Stena Line is constantly developing new intermodal solutions for freight, and combines transport by rail, road and sea. The sustainability strategy of this European ferry group with a fleet of 38 vessels and its German site in Hamburg is based on a holistic approach. Organization of efficient transport chains is the prime consideration for its pre- and post-ferry transport operations. The group offers accompanied and unaccompanied shipments, project cargo, intermodal services and also direct train services on the Rostock–Trelleborg route. In port operation, Stena Line offers customer incentives with such projects as Green Priority, whereby in specific ports e-trucks receive preferential access to the ferry. Green power is used in all Stena Line’s ports and terminals. In seven of the latter, 14 ferries of the fleet use shore power, with an upward tendency .
“At Stena Line we are convinced that the most sustainable energy is not consumed at all,” stresses On many of its ships, ferry shipping company Stena Line uses the Stena Fuel Pilot, which helps to improve voyage routing – and hence to save up to five percent of fuel and the related emissions. © Stena Line The methanol ferry ‘Stena Germanica’ has set industry standards. The project is serving internally as the basis for long-term transformation of the fleet Mikko Juelich, Trade Director and CEO of Stena Line. The company is therefore continually modernizing its fleet and investing in energy-efficient ships and projects. For instance, Stena Line is equipping many of its ships with the Stena Fuel Pilot that with AI-based technology improves voyage routing. “This saves us between two and five percent of fuel, plus the corresponding emissions,” he adds
Since 2019 Stena Line has been putting new ships of the E-Flexer class into service in various trades. These are notable for optimized engines and hull designs, as well as ample cargo capacity. Juelich: “All E-Flexers are gas-ready, and can therefore readily be converted to the use of alternative fuels.”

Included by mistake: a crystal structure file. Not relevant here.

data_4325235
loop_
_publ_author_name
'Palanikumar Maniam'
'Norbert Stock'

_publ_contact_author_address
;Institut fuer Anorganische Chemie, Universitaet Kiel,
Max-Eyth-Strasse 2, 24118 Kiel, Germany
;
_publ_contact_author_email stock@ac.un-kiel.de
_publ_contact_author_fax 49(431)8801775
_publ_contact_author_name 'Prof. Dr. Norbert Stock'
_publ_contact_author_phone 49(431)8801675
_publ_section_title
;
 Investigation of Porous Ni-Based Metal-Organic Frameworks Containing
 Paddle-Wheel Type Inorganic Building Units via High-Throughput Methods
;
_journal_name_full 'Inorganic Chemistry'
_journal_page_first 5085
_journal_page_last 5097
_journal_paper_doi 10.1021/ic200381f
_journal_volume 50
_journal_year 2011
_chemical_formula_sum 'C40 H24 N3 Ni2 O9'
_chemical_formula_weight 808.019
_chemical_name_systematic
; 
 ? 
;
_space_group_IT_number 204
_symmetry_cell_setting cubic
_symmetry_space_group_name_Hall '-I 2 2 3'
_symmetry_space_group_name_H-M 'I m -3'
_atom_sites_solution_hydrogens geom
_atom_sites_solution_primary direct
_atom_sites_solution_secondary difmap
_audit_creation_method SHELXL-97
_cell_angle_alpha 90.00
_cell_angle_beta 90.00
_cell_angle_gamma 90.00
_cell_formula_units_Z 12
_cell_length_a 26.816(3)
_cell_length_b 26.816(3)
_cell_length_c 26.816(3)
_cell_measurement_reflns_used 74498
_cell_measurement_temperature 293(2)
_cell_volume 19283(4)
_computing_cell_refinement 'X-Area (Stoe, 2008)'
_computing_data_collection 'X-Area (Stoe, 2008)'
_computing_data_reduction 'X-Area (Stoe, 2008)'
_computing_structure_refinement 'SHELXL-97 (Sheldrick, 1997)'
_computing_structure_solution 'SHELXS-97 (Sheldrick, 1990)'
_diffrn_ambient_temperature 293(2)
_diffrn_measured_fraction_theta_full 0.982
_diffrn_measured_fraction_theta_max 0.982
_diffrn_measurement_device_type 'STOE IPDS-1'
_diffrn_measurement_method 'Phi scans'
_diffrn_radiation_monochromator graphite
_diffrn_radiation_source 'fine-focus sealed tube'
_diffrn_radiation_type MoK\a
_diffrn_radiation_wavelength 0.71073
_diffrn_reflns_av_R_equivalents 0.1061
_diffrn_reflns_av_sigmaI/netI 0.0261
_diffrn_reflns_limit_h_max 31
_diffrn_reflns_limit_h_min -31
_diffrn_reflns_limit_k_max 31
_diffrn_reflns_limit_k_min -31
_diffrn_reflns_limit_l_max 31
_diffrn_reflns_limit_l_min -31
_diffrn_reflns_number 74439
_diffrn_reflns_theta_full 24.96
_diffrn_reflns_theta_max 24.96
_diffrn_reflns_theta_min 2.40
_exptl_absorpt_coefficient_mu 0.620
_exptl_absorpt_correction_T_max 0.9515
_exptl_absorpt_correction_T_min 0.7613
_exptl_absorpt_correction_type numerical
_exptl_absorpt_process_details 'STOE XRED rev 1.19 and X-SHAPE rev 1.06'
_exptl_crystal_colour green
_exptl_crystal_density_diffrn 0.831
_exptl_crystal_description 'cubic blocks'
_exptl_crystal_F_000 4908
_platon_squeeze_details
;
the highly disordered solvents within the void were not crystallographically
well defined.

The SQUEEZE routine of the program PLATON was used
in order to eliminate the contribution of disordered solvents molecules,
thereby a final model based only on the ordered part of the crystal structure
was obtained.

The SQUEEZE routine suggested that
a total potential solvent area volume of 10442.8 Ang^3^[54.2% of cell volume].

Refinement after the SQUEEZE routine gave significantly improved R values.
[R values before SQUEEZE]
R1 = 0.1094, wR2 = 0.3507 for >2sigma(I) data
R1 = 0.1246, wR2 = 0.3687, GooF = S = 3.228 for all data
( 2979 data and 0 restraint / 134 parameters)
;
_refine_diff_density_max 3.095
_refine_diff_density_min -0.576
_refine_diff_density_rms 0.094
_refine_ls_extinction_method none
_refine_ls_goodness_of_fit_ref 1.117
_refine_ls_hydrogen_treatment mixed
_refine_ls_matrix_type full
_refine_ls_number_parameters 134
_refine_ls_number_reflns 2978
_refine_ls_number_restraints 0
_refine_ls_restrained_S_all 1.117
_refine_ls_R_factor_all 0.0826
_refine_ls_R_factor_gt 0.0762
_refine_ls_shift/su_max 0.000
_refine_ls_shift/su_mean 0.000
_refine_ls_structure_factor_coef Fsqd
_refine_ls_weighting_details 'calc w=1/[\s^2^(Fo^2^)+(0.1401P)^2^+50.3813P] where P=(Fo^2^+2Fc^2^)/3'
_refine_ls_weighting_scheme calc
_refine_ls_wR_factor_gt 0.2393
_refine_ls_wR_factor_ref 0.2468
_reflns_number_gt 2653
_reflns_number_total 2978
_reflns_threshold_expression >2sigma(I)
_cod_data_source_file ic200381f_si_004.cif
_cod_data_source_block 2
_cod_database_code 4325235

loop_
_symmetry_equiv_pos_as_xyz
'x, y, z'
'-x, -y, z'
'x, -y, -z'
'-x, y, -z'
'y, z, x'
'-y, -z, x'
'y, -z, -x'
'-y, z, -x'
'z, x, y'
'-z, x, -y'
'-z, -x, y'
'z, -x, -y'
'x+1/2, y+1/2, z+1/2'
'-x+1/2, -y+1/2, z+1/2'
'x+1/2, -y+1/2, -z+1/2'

In addition, the methanol ferry ‘Stena Germanica’ has set fresh industry standards. As part of a pilot project, she has already been successfully refuelled with recycled methanol from steel production, which once again distinctly improved the fuel’s carbon footprint. This project will also serve internally for the long-term reconstruction of the fleet. Since methanol causes practically no sulphur or particle emissions, and 60 percent less nitrogen emissions than traditional marine fuel. “In theory, all the ferries in Stena Line’s fleet can be converted to methanol operation,” says the CEO.
Yet conversion will require substantial investments. To boost the transition to sustainable shipping, Stena Line is therefore searching for the best possible option for every route and every vessel. Yet in view of current political and regulatory developments, we are convinced that where fuels are concerned, the transformation will again gather momentum, with such alternatives as methanol attracting increased interest in the near future,” adds Juelich.
Stena Line is also keeping an eye on the most recent developments in technology in the maritime sector. One example is the ferry ‘Stena Jutlandica’, with a one-megawatt battery on board, that is used during port manoeuvring in Gothenburg. With continuous further development of battery capacity, the aim is to put the first fully emission-free, battery-powered ferry into service in 2030